Abilities changing. Can’t play my horn. Acute pain on top of chronic pain. Need new solutions. Right-sizing virtual and in-person visits. Maintain optimism.
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The views and opinions presented in this podcast and publication are solely the responsibility of the author, Danny van Leeuwen, and do not necessarily represent the views of the Patient-Centered Outcomes Research Institute® (PCORI®), its Board of Governors or Methodology Committee.
Music by permission from Joey van Leeuwen, Drummer, Composer, Arranger
Web and Social Media Coach Kayla Nelson @lifeoflesion
Duke Ellington’s Caravan is played by Lechuga Fresca. Ryan Vasios, alto sax, Josh Rosenstock, bass, Karen Welling, keys, Andrea Cowen and Danny van Leeuwen, percussion
Photo used by permission from Diana Beidler Simonton
Inspired by and grateful to Sarah Anne Shockley, David Edwards, Penny Cowan, Melisa Reynolds, Cynthia Covert, Casey Quinlan
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About the Show
Welcome to Health Hats, learning on the journey toward best health. I am Danny van Leeuwen, a two-legged, old, cisgender, white man with privilege, living in a food oasis, who can afford many hats and knows a little about a lot of healthcare and a lot about very little. Most people wear hats one at a time, but I wear them all at once. We will listen and learn about what it takes to adjust to life’s realities in the awesome circus of healthcare. Let’s make some sense of all this.
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I haven’t been able to play my baritone saxophone for a few weeks. I’m bummed and worried. I often speak about my health goals: progress as slowly as possible, don’t fall, don’t mess with my pathological optimism, and continue playing the baritone saxophone. I haven’t been able to play due to issues with my back, decreasing mobility, and the weight of the big 25-pound horn hanging around my neck. I’ve been playing an average of an hour a day for the past 18 months. The more I play, the more equipment I accumulate and lug around. One place I rehearse weekly has 2 flights of steep steps. It’s been getting more difficult and riskier to climb those stairs. I know that I could get band mates to haul equipment for me. That’s not the problem. I haven’t been able to stand and play for 15 years. I sit. But I spent the last couple of weeks not able to sit for more than 15 minutes at a time. If I can’t sit and hold the sax with a shoulder harness, I can’t play. What are my options? I could play a smaller instrument – clarinet or alto sax, but I love the bari. Playing the bottom resonates in my soul and in my bones. My sax teacher pointed me to a bari sax stand made in Germany that will hold the sax while playing without a strap. Hopeful that works, but it’s more equipment to lug around.
Sarah Anne Shockley of The Chronic Pain Companion blog and website fame published a nice six minute video this week with nine approaches to managing chronic pain. Timely for me. Is this new thing acute pain on top of chronic pain or new chronic pain? Too soon to tell, yet these experiences allow me to self-examine, re-examine my approach to managing pain. I’m disturbed that none of the tools in my toolbox seem to work. No, that’s not true. Massage, chiropractic, and acupuncture focused the pain that started as a debilitating cylindrical trunk pain and transformed it to a more localized mobility interrupting pain. Ice helps more than heat. Owning the pain, becoming ‘friends’ with the pain, work the edges of the pain, resting when able, keep moving, etc. etc. Good news I have tools, but I do need some new ones.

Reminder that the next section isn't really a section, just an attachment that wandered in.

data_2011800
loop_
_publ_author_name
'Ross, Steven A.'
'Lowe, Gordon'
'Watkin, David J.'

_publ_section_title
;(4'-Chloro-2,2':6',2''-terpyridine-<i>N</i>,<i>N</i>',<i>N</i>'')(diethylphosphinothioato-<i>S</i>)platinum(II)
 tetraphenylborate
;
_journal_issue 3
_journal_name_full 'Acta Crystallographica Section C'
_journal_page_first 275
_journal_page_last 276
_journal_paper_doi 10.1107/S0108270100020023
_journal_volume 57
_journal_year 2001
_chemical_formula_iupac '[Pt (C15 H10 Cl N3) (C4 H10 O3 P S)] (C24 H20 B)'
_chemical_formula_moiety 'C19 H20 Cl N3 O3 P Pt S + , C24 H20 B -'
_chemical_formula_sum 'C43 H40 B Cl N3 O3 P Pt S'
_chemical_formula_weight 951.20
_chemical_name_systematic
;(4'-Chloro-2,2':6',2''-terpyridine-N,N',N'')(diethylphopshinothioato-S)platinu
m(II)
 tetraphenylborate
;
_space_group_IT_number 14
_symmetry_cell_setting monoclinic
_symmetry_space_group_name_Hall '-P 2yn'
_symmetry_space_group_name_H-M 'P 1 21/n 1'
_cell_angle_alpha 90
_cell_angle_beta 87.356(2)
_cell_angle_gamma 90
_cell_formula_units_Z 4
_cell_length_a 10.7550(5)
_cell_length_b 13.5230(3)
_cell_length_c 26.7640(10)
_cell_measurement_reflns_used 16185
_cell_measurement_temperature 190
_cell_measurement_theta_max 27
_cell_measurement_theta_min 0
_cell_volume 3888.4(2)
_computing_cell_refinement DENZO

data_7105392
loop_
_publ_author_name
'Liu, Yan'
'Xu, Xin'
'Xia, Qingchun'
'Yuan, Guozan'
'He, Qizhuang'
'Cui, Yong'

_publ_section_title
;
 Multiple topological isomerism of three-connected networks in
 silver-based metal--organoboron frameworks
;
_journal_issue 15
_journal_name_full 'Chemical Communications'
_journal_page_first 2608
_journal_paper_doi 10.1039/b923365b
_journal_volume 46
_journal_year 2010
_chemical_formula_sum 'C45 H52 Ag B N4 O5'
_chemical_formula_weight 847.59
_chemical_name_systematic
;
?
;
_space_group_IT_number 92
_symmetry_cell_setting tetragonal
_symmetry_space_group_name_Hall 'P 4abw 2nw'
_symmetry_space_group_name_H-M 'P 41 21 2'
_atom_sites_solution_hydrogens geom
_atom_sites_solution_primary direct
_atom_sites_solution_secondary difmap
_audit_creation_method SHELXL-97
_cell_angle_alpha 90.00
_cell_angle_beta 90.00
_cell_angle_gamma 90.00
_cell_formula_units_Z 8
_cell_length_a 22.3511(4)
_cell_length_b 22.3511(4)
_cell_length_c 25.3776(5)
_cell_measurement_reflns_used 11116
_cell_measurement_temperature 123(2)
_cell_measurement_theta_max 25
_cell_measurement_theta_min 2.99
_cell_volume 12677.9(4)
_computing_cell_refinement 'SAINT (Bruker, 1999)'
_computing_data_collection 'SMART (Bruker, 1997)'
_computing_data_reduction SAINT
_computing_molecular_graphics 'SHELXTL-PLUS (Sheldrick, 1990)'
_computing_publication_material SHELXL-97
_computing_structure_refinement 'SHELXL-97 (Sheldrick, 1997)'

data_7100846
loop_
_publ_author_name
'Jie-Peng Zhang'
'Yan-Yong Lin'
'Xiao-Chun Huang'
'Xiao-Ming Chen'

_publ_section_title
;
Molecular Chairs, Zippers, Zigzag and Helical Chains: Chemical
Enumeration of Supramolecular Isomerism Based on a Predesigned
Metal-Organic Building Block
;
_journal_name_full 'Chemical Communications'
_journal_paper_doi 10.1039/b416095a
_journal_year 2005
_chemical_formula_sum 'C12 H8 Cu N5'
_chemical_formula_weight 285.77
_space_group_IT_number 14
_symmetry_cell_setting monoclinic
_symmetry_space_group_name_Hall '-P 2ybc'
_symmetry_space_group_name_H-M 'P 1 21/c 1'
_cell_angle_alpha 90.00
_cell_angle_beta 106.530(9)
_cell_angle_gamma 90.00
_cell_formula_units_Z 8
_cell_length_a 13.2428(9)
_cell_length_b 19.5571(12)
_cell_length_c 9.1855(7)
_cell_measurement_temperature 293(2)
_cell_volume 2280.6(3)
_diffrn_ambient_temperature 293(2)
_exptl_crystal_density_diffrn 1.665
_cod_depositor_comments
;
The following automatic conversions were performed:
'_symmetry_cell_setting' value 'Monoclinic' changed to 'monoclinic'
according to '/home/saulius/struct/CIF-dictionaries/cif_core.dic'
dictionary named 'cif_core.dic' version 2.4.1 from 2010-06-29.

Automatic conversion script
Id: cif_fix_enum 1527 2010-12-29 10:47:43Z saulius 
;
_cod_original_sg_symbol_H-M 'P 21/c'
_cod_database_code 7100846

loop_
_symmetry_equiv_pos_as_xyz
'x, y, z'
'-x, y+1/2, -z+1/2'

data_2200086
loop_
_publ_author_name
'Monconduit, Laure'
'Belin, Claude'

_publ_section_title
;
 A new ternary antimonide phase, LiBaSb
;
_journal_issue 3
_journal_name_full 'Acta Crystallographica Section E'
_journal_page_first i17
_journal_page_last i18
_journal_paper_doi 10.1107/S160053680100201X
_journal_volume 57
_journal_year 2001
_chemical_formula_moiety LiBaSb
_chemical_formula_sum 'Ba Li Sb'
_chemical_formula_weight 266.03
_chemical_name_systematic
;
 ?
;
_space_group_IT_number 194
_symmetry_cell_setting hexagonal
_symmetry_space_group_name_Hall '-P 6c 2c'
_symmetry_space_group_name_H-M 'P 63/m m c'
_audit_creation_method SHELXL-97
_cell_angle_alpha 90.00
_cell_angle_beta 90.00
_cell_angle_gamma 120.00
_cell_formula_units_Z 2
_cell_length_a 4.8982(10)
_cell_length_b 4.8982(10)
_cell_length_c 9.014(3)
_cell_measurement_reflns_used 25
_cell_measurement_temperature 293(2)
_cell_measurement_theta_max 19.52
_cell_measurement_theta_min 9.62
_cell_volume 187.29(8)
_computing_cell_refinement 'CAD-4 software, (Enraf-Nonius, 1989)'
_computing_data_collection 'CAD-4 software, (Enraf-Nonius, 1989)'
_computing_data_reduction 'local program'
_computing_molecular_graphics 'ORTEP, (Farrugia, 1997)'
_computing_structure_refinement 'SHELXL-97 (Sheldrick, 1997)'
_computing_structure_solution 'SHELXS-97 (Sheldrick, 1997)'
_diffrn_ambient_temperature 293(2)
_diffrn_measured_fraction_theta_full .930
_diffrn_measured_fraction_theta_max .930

How do we adjust as our abilities diminish – with pain or without pain? How do we put a value on doing what we love? Can I put a value on playing the bari sax? Can a runner put a value on marathons when exercise tolerance lessens? Will problems playing the sax impact my pathological optimism? I’m fortunate that I live with an occupational therapist and have a top-notch physical therapist. They help me adjust and adapt as my MS progresses. I’m wired for adapting. It’s my superpower – accept what is and adapt. Still – it sucks.
It’s interesting to watch my wife and I alternate freaking out about these changes in abilities. Is this temporary or a permanent progression? What does it mean for my independence, our plans? Thank goodness we don’t often freak out at the same time. I can see that additional caregiving is a stressor for my wife although she appears to go with the flow in pretty good humor. Occasionally, that stress leaks out. I learned from a grief counselor the importance of managing the stress you can manage so you can handle the stress you can’t manage, like grief, like progression, like pain.
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I’m trying to find a cause for my pain and lessened mobility? Is it neurological, MS, or is it musculoskeletal? I’m fortunate I can count on my PCP to dog this until we have a cause, a diagnosis. Yet, so far, we’ve only met about this via portal chat and virtual visit. Nothing in person. I will be meeting with one of her colleagues this week for a physical exam since she alternates weeks for virtual and in-person visits. We still experiment with virtual, a doubIe-edged sword, when to use virtual and when not? I continue my amazement at the range of issues family practice clinicians contend with while low specialist on the totem pole – less time allotted, less reimbursement, less recognition.
Lechuga Fresca, the Latin Band I play with rehearsed on my patio a few days ago. I played percussion – claves and maracas. My mates exclaimed that I still smiled and laughed despite the pain and not playing my horn. My superpowers endure, most of the time!! May that continue. May this be temporary. May this be acute, not chronic. If not, may I adjust. Onward.